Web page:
Improvements were also made in the votive stations. New votive stations were locally constructed by Stan and Duey Osowski of the Ornamental Iron Company. The new votive racks have ceramic tile foundation and are now more sturdy and fire safe. Romanesque ornamentation also marks the candle racks. The Mother of Perpetual Help Shrine was moved to the north wall, out of the traffic lane to an inconspicuous location allowing privacy for personal devotions. The shrine was also moved back from the wall to protect the surfaces from discoloration caused by smoke and candle vapors.
In the narthex or entry an inscription was also mounted which identifies St. Michael’s and briefly indicates its ecclesiastical history. This inscription was drawn by a local calligrapher, Wm. Julison.
Other renovation and repair projects became necessary. It was discovered that a major floor beam had shown cracks and the floor under the balcony had ominously depressed. Engineers of KBM Engineering devised a remedy which included new support pillars to be erected in the basement extending into the balcony. The installation of the new supports was made by the Ornamental Iron Company and Mr. Frank Swangler.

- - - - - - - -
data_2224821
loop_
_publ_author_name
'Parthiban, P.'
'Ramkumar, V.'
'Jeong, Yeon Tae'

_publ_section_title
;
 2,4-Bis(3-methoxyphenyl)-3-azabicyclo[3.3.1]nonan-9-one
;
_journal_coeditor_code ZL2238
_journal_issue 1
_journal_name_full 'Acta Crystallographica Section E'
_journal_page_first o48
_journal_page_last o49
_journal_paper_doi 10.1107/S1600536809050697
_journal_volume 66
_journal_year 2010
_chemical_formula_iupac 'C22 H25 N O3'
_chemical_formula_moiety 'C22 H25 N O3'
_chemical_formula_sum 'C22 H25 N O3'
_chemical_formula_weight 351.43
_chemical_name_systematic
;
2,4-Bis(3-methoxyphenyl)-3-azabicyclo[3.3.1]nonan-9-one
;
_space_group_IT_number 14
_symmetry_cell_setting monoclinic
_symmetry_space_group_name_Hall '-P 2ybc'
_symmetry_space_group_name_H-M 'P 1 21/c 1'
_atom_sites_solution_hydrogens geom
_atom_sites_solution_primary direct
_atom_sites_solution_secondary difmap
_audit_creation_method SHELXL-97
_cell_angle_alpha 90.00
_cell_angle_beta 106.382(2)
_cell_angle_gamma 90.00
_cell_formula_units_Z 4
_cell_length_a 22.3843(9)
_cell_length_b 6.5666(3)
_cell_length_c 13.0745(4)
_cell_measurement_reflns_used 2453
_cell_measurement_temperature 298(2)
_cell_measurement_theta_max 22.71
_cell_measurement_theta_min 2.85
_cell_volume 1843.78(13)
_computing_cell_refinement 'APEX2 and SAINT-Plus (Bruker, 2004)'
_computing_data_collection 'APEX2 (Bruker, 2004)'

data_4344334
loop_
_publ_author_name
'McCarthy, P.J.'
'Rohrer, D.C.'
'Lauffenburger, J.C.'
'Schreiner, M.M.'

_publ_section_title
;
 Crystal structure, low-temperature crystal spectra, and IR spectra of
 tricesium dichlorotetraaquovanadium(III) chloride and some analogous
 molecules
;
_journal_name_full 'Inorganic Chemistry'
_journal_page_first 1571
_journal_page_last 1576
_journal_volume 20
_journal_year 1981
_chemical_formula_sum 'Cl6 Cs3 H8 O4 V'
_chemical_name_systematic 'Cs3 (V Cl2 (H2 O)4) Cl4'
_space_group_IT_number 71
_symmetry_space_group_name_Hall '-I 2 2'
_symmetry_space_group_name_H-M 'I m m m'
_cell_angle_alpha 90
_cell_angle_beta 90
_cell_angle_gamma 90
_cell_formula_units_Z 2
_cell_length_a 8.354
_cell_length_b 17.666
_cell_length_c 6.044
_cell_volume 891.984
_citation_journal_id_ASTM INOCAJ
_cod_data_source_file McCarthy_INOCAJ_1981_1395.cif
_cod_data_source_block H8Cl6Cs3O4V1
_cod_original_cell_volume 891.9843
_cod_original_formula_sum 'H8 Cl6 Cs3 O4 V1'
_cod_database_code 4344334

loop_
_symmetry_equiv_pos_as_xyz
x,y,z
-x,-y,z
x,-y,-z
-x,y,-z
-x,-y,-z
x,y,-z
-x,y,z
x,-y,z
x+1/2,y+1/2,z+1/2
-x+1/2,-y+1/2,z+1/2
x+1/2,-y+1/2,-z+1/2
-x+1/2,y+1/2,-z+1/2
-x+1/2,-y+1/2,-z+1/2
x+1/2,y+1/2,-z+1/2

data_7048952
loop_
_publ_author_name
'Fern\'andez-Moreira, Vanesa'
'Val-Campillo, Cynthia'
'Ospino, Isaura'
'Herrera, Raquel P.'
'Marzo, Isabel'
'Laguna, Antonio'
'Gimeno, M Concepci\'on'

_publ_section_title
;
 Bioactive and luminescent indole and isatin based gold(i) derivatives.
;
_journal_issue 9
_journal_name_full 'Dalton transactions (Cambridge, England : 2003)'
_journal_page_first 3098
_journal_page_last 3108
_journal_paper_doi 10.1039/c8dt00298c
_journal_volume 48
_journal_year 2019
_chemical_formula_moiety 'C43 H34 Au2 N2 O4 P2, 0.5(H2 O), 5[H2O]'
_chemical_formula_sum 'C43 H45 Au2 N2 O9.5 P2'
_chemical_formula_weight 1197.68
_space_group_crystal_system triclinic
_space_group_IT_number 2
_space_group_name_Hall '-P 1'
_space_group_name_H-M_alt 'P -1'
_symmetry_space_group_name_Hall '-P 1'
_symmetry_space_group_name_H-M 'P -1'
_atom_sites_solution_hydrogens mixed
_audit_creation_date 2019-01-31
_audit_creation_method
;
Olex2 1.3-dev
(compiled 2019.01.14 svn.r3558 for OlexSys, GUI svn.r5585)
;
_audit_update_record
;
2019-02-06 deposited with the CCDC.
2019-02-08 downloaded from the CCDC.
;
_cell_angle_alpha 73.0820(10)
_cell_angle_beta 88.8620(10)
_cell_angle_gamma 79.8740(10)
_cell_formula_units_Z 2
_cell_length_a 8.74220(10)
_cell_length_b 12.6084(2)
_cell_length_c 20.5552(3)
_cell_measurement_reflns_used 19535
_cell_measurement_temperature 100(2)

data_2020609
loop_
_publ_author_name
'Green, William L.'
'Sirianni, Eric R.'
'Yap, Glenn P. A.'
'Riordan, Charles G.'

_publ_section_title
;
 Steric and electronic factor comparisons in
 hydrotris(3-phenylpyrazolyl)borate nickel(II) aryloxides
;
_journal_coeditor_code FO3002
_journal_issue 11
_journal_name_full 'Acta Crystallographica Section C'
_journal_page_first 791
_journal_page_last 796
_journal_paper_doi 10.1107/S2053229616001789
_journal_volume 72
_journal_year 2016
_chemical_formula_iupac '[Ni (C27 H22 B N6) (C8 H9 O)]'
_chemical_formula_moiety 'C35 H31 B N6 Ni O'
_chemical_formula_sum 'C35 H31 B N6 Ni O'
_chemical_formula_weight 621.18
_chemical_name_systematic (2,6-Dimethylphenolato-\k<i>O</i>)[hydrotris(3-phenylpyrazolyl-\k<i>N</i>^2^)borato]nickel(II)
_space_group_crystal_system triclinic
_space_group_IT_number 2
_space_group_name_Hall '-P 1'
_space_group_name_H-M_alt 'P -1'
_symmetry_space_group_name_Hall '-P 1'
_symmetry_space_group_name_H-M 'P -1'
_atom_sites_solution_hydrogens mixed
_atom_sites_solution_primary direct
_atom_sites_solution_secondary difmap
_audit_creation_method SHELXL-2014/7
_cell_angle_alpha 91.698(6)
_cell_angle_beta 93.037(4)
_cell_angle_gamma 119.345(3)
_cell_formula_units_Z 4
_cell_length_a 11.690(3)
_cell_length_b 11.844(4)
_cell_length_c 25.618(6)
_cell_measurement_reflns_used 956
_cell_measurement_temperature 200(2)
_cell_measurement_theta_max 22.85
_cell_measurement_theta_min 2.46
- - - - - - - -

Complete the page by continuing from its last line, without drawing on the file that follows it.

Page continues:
Another major improvement was the addition of a new north entry which allowed handicap access to both the church nave and the church basement. Harrie and Kennedy, architects, designed the structure. Construction was done by Lyle A. Anderson Company. Brick work, arch windows and general design were made to match the original church.
Improvements included a number of projects which were done by crews of volunteer laborers: the dismantling of the weather-walk between the school and the church basement, the stripping and refurnishing of the church woodwork, and the painting of the sacristy walls. In various places, weather-stripping and shelf construction took place.
The Flood of 1997
Nothing in St. Michael’s 120-year history can compare to those fateful moments in April-May, 1997. For a good part of a month there were no masses, no Holy Sacrament present, no parishioners, just silence, interrupted occasionally by the sounds of water. St. Michael’s did exist of course, but only in the hearts of thousands of its members scattered in every direction throughout mid-America. It existed in their deep concern and continual prayers.